Cell membranes consist of two layers of fatty molecules called lipids. The lipid bi-layer protects the cell contents but, just as importantly, provides a sea in which big molecules - receptors - float as entry portals for specific proteins. What Groves and many others have tried to do is find an easy way to determine how well a given protein binds to a membrane-bound receptor. Drug companies, for example, want chemicals that fit like a hand in a glove, to either stimulate or block a receptor.

"There is tremendous interest in measurement and analysis of molecular binding events that occur on cell membrane surfaces," he said. "A substantial majority of therapeutic drug targets reside in the membrane, as do recognition targets used by viruses to infect.

"At present, though, it is very difficult to measure binding interactions at membrane surfaces. Elaborate techniques such as surface plasmon resonance (SPR) or total internal reflection fluorescence (TIRF) must be employed."

After reading about recent research on colloids - microscopic particles that cluster in interesting ways - Groves thought that the degree of aggregation of colloids might make a good indicator of receptor binding affinity, if the colloidal particles were coated with a membrane and receptors.

His experiments showed that a colloidal suspension of membrane-coated beads does react to the binding of a protein and receptor. When no proteins are present, the beads wander randomly through a thin, flat layer of fluid, clustering in short-lived groups of a dozen or more.

"The membranes make the beads slippery, so they don’t stick together but slide around one another," Groves said. "The clumps are just random clusters."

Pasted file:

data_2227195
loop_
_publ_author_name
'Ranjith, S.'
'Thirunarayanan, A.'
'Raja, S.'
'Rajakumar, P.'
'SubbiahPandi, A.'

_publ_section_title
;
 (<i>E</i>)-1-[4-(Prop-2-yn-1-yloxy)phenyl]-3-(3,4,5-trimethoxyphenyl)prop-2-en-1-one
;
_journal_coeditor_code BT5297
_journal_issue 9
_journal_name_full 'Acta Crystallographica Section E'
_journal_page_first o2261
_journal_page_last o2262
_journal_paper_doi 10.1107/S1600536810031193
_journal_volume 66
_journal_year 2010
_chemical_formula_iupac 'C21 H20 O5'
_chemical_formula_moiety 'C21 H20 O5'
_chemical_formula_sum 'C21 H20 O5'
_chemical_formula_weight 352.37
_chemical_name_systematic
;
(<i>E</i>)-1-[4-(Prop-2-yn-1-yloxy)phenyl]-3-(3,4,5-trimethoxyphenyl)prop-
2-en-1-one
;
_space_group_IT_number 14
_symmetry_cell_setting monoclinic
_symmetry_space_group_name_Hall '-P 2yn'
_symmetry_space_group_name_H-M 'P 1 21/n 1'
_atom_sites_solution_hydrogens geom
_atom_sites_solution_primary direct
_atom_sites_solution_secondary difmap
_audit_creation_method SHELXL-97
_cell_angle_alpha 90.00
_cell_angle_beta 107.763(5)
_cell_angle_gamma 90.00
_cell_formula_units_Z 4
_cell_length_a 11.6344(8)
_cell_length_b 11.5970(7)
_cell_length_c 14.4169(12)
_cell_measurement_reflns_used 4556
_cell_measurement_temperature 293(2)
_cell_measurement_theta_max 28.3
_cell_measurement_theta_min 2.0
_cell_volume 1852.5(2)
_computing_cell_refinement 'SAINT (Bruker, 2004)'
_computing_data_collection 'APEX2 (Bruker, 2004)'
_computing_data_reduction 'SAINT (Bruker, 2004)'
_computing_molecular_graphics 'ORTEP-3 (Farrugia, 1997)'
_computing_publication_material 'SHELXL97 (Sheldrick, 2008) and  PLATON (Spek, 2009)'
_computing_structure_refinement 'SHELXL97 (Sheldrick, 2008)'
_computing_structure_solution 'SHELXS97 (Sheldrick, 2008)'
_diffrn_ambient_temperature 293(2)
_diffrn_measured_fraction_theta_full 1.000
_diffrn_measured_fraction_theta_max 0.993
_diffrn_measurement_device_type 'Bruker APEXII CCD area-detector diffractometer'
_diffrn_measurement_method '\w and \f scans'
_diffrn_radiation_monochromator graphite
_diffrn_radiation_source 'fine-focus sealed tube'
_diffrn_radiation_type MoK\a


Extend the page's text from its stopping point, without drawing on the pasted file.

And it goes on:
After addition of a protein that fits into a receptor, bead movement is disrupted so that the random clusters shrink in size. The response is not all or nothing, but is more pronounced the more tightly the protein fits into the receptor.

Because proteins that do not fit into a receptor do not elicit this reaction, the system provides a sensitive screening test for presence of specific proteins.

"The colloid is poised near a phase transition, making it very sensitive to single particle interactions too small to measure individually," he said. "The population behavior of the colloid gives us subtle information about membrane interactions not accessible in other ways."

The beads are off-the-shelf glass (silica) spheres 5 microns across, about 1/20th the width of a human hair. The membrane is only 5 nanometers thick, 1,000 times smaller than the diameter of the bead.

In practice, a robotic scanner would need to look at a window only a few millimeters square and calculate the pair-wise distances between the centers of all beads. The shape of this distribution tells how much the beads are aggregating, and thus indicates the binding affinity of a protein to a receptor. Groves himself plans to use the membrane-coated beads to study the dynamics of receptors in cell membranes.

"The science of this technique is intriguing," writes Thomas M. Bayerl in a commentary appearing in the same issue of Nature. Bayerl is at the Physical Institute at the University of Würzburg, Germany. "This work by (the UC Berkeley/LBNL team) may open the door to the automated characterization of a wide range of complex molecular interactions that are at present poorly understood."

A third author of the paper is Michal Jaros, a visiting Fulbright graduate student fellow at UC Berkeley who has since returned to Charles University in Prague in the Czech Republic.

The work was supported by the U.S. Department of Energy and by a Burroughs Wellcome Career Award in the Biomedical Sciences to Groves.

Robert Sanders | UC Berkeley